“…. swarth through Lynnfield and on to N. Reading is being cleared by a local
gas company to maintain easements.  According to our source, “…Work has begun
on Durham Drive.   It will continue to Wing Road and across Main Street and
up through the Apple Hill area…”
A Lynnfield Resident stated, “…This does not just happen on Reservations in
the Dakotas.  It is happening here and now.  We need help.   Where are the
celebrities?  Where is the outrage ?…”  Submitted By:  HP

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King Rail Club House

To provide your input, please attend.


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Peabody’s city golf course $111K in the hole

Wet spring, lack of liquor license stress Meadows’ finances

  • By John Castelluccio Staff Writer
  • Jun 21, 2017

The course is funded through an enterprise account – separate from the city budget – that relies mainly on daily user fees and golf cart rentals.

City Auditor Mary Martin said a cold fall and rain-soaked spring kept people off the greens — a point she repeated several times at last week’s meeting — leading to a $118,000 dip in projected revenue.

She noted The Meadow sees 33,000 rounds of golf in an average year. This season is expected to wrap up at just over 28,000.

With operational expenses just over $1 million, the projected profit of $371,000 isn’t enough to cover this year’s debt service payment of $482,500 on the property.

The deficit will be covered by draining most of the retained earnings in the enterprise account, Martin said. Any big deficits in fiscal 2018 would have to be picked up by taxpayers.

This was frustrating news to councilors, who last fall discussed options to generate extra revenue to avert this very situation. They had been trying to sit with officials and the course manager again in recent months to revisit the topic.

The issue of how to make The Meadow more profitable has persisted for years — two oft-cited solutions from the council have been adding memberships and alcohol.

The course is open to all at daily rates and there’s no 19th hole, as it were, in the clubhouse. That’s because of a promise to the neighborhood when the golf course was built in 2001.

City officials say the daily fees are comparable, but slightly cheaper, than other local courses. It costs between $28 and $48 to play 18 holes at the course. Carts cost $19 a player for 18 holes.

“I’m really disappointed. We talked at length about how to increase revenues and I really didn’t get a response,” Ward 6 Councilor Barry Sinewitz said. “…We talked about everything from memberships to possibly one-day liquor licenses, all this stuff… Now we’re sitting here — $111,000 — it’s just not sustainable.”

Sinewitz said it may be time to consider privatizing the course, as other communities have. He also strongly favors switching to memberships, arguing it will guarantee steady revenue.

“I love the golf course, Sinewitz said. “But if … we can’t make a profit, maybe we shouldn’t be in the golf business. It’s a great asset to the city, but this is not sustainable. On a good year you made 7,000 bucks.”

Fiscal 2016 saw total revenues eclipse $1.5 million, with a net profit of about $500,000. After that year’s debt payment, however, the balance was $7,780. If fiscal 2017 had been a good year, officials projected to see $11,500 after debt service. There was also a $21,000 deficit in fiscal 2015.

The debt is from a 20-year bond the city issued to build the course. The last payment will come due in 2020. And that will make a big difference to the bottom line, city officials say.

“The golf course revenue is highly dependent on weather,” Martin said. “Summer months are normally strong … and can carry through to the fall. So, if we don’t have weeks of rain or a late spring start, we are estimating fiscal 2018 revenues … will be more in line with (2016).”

Council President Joel Saslaw shared Sinewitz’s concerns.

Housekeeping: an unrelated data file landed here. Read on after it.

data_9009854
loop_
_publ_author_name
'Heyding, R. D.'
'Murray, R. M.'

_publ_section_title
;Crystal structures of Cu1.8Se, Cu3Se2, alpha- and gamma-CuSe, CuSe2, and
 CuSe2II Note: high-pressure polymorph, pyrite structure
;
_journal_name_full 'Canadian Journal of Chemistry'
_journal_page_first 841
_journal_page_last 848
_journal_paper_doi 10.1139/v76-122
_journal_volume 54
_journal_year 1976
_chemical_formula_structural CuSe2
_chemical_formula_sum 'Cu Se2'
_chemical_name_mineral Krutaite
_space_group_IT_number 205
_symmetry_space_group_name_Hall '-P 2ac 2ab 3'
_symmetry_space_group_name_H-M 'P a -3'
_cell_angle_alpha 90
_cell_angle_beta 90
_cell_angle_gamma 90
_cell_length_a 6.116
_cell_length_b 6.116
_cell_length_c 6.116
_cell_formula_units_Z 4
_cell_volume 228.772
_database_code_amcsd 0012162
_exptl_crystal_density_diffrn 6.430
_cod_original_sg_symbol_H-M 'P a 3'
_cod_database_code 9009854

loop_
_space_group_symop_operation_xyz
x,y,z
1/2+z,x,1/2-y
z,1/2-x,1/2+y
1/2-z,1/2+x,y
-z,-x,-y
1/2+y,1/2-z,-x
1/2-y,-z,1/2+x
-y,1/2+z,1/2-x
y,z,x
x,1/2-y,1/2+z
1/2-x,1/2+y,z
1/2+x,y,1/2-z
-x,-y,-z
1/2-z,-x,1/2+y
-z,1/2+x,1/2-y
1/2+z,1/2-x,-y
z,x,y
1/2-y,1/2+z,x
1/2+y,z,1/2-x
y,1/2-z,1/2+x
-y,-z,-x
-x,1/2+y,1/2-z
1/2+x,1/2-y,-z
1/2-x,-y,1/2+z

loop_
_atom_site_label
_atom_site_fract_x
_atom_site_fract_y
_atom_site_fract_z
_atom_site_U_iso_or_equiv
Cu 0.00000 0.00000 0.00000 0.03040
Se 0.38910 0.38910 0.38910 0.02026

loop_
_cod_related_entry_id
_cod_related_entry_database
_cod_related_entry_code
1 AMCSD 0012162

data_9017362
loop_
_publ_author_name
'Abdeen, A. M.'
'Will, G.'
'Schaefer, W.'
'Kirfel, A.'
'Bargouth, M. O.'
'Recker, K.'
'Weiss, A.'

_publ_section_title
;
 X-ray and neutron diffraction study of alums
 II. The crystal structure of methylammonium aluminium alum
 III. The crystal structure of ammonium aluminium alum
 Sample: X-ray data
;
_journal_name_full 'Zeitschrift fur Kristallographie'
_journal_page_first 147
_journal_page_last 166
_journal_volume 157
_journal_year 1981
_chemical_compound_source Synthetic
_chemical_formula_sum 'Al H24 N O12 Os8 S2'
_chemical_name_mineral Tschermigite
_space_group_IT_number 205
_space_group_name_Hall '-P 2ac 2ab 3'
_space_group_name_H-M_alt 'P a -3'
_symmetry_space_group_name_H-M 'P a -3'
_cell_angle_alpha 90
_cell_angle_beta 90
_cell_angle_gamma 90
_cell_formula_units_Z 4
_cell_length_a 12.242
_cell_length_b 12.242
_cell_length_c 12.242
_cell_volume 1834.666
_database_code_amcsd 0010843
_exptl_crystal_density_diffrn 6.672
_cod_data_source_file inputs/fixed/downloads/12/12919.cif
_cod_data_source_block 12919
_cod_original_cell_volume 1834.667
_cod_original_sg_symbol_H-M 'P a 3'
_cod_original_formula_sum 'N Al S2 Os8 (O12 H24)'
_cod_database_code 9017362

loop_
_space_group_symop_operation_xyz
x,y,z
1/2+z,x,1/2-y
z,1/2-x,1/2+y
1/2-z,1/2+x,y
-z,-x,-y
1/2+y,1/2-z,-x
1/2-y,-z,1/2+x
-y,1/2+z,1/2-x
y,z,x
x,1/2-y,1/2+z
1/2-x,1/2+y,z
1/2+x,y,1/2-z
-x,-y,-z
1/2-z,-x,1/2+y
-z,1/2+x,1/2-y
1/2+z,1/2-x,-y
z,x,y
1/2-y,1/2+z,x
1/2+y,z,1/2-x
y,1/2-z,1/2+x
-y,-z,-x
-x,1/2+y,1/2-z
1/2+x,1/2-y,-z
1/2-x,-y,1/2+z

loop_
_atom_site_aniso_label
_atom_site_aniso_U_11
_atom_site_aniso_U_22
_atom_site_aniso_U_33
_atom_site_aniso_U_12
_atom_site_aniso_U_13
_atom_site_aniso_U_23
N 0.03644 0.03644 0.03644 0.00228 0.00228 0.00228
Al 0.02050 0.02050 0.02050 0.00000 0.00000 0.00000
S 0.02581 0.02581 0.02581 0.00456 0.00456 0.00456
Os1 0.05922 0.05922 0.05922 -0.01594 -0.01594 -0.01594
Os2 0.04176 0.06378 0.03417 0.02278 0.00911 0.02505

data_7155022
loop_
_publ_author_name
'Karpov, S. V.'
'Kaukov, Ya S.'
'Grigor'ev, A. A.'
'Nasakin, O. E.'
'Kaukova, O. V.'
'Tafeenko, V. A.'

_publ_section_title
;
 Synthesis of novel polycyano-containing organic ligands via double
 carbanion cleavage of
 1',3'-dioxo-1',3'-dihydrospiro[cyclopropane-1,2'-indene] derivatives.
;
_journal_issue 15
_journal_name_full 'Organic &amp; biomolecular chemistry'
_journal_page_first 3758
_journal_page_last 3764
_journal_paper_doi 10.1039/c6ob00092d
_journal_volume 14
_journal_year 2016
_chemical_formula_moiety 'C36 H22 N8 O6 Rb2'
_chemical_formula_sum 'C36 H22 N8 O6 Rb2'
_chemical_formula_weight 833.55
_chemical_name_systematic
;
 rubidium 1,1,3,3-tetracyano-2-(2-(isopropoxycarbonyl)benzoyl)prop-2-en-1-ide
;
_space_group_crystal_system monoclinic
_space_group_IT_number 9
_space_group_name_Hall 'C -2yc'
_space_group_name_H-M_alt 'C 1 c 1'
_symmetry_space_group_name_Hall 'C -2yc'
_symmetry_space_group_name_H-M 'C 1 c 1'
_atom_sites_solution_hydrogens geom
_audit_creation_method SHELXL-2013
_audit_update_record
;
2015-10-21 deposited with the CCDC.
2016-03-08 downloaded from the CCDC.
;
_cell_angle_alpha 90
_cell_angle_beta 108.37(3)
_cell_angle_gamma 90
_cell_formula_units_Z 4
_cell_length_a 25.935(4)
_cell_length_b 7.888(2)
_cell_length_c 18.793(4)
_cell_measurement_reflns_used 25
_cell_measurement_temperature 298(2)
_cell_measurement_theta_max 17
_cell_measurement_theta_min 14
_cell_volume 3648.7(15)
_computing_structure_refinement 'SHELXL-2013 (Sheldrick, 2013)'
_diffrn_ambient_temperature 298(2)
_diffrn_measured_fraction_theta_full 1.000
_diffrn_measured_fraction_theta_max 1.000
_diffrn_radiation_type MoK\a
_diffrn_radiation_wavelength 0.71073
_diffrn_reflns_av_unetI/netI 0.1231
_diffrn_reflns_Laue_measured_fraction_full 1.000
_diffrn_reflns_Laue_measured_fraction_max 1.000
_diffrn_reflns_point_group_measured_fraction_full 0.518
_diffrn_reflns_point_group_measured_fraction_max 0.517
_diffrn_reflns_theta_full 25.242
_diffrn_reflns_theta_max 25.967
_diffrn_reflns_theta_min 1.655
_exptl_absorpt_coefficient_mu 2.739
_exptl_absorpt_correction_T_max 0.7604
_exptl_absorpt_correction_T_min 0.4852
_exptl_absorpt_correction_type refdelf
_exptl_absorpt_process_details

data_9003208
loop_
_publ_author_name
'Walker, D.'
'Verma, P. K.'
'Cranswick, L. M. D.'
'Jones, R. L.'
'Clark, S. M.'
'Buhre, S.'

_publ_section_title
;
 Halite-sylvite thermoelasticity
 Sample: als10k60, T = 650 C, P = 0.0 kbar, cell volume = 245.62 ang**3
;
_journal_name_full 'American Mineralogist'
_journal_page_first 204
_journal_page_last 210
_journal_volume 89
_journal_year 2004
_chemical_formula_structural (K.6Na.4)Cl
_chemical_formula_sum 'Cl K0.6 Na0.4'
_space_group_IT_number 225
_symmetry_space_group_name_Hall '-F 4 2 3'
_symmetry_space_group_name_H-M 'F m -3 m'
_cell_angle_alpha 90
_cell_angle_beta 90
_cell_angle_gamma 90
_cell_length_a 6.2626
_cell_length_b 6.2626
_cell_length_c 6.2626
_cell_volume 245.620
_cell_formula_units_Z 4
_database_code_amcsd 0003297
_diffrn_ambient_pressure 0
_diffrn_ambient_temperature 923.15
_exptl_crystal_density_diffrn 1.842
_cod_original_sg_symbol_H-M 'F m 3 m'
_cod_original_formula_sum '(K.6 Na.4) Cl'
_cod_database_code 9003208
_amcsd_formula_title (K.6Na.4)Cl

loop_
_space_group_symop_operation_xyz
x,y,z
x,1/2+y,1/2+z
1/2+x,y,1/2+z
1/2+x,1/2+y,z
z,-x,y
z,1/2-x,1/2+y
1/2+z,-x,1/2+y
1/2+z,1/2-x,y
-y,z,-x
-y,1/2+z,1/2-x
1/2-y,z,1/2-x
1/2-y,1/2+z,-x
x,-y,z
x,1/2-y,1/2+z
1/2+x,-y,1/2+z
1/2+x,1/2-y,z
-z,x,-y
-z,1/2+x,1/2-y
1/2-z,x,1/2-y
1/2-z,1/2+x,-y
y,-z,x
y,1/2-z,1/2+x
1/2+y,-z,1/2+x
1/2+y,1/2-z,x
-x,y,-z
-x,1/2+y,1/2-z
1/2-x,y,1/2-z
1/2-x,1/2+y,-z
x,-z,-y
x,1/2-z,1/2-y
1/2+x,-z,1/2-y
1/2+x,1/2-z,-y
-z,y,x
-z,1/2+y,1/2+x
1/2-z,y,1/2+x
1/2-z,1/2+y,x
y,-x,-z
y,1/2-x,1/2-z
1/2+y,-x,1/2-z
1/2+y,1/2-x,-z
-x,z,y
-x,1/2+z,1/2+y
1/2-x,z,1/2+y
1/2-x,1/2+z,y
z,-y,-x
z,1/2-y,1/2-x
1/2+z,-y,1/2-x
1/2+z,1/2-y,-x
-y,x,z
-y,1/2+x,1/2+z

“To be at the mercy of weather is just not a good situation,” Saslaw said. “…I would ask the (management) team to spend some time and try and maybe come back to us with some suggestions. We waited patiently. We prodded you, maybe we didn’t prod you enough.”

Ward 2 Councilor Peter McGinn noted city Finance Director Mike Gingras had passed on information to the council in March; he agreed with his colleagues though that they should convene again soon to discuss options.

“It’s tough enough to pass tax increases and use reserves to offset tax increases for things that affect everybody — roads, sidewalks, trees, parks, schools — but the one I think is harder for everybody to swallow is tax increases associated with golf courses,” remarked Councilor-at-Large Dave Gravel.

He stressed the city should plan ahead to absorb losses if this season sours as well.

In an interview this week, longtime course manager Peter Cronan stressed the impact of the weather on revenues.

“The season ended early and started late. That is the main contributor to why we didn’t do so well,” Cronan said. He closed the course the week after Thanksgiving and didn’t open again until April 10.

The previous year, the season lasted until just before Christmas, and the course was able to open again Feb. 29.

Cronan said plans were underway to add a driving range, which would have been paid for with retained earnings, but that was put on hold as the season got off to a bleak start this spring — it was clear revenues wouldn’t be there to support the project.

While councilors and the mayor, support looking closely at some form of memberships, Cronan has some mixed thoughts about going that route.

He said it does ensure upfront money at the start of the season, but the drawback is that by the end of the year, members may be playing infrequently and only single rounds.

As for alcohol, Peabody does stand out for the restriction, both among nearby municipal and privately owned golf courses.

“The 19th hole is a big part of the game,” he said, “but I’ve been here 16 years, we’ve done fine without it. Once that sun comes out, the parking lot fills up and we’re busy.”

There were promises the city made to the neighbors 20 years ago that Mayor Ted Bettencourt says should not be broken.

“The city should live up to its word,” he said. He wouldn’t support a full bar at the clubhouse, but he could entertain one-day alcohol licenses for special events or functions.

Staff writer John Castelluccio can be reached at 978-338-2677 or jcastelluccio@salemnews.com.